Mission for Integrated Development of Horticulture: A Comprehensive Overview



Give an overview of mission for integrated development of Horticulture. (HPAS Mains Question Paper 2022 – GS 3, Q.21)

The Mission for Integrated Development of Horticulture (MIDH) is a Government of India-sponsored scheme that was launched in 2014. The goal of MIDH is to promote holistic growth in the horticulture sector by assisting with various interventions such as infrastructure development, production and distribution of quality planting material, productivity improvement, and post-harvest management.

MIDH focuses on the coordinated and holistic development of horticulture by integrating various activities such as research, extension, and marketing of horticultural produce. The scheme is implemented in collaboration with state governments and other stakeholders by the Department of Agriculture, Cooperation, and Farmers Welfare, Ministry of Agriculture and Farmers Welfare, Government of India.

When the Mission for Integrated Development of Horticulture (MIDH) was launched in 2014, it subsumed several centrally sponsored schemes.

Among the projects that were subsumed were:

  • National Horticulture Mission (NHM): Established in 2005-06, the NHM focused on the holistic development of horticulture, with an emphasis on the integrated development of fruits, vegetables, and flowers. It aimed to boost horticultural crop production, productivity, and quality, as well as farmers’ income.
  • Horticulture Technology Mission (HTM): Established in 2010-11, the HTM focused on the adoption and promotion of modern horticulture technologies such as protected cultivation, micro-irrigation, and post-harvest management. Its goal was to promote sustainable and efficient horticultural crop production, with a focus on high-value crops.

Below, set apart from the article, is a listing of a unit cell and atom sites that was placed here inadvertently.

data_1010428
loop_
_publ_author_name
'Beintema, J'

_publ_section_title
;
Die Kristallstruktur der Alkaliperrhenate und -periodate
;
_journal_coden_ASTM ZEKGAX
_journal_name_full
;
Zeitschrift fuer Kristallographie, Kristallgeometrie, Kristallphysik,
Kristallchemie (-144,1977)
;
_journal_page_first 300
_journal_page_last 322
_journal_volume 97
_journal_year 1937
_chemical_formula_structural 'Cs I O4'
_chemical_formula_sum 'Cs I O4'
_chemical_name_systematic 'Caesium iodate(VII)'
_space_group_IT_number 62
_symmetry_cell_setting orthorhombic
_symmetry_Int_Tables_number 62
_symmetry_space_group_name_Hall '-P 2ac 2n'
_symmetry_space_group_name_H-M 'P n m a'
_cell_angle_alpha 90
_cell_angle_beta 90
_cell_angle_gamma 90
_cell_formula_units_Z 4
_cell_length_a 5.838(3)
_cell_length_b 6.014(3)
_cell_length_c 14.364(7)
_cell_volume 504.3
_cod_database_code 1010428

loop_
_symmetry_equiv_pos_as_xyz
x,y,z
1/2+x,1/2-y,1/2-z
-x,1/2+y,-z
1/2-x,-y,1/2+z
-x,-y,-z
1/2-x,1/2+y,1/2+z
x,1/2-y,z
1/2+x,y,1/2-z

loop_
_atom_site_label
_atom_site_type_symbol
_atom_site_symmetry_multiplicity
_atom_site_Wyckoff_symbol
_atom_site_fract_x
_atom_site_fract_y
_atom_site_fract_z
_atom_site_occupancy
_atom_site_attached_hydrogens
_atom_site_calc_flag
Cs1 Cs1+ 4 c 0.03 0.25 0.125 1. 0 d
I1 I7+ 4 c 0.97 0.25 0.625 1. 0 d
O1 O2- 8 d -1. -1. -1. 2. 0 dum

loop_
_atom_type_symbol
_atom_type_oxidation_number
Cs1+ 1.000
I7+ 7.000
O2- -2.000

• The National Bamboo Mission (NBM) was established in 2006-07 with the goal of developing bamboo-based industries and adding value to bamboo products. It aimed to increase bamboo growers’ income, promote sustainable bamboo resource management, and create job opportunities.
  • The Coconut Development Board (CDB) was established in 1981 with the goal of developing coconut-based industries and promoting value-added coconut products. It aimed to increase coconut growers’ income, improve productivity and quality of coconuts, and create job opportunities.
  • Central Institute of Horticulture (CIH): Founded in 2006, CIH is a premier horticulture research and training institute. It assists farmers, entrepreneurs, and other stakeholders in the horticulture sector with training and capacity building.

The following are the main components of the MIDH scheme:

  • Horticulture production: The scheme assists in the establishment of new orchards, plantations, and gardens, as well as the revitalization of old and senile orchards. It also encourages the use of better farming practices and technologies, such as drip irrigation, fertigation, integrated pest management, and good agricultural practices.
  • Post-harvest management: MIDH supports the development of post-harvest infrastructure such as cold storage, pack houses, and ripening chambers in order to reduce waste and extend the shelf-life of horticultural produce.
  • Marketing and export promotion: The scheme promotes the marketing and export of horticultural produce by providing financial assistance for the establishment of wholesale markets, grading and packing facilities, and value-added activities.
  • Research and development: The MIDH supports horticulture research and development activities in order to improve crop varieties and develop new technologies and production systems for the industry.
  • Capacity building: Through training, extension, and awareness activities, the scheme focuses on capacity-building activities for farmers, entrepreneurs, and other stakeholders in the horticulture sector.

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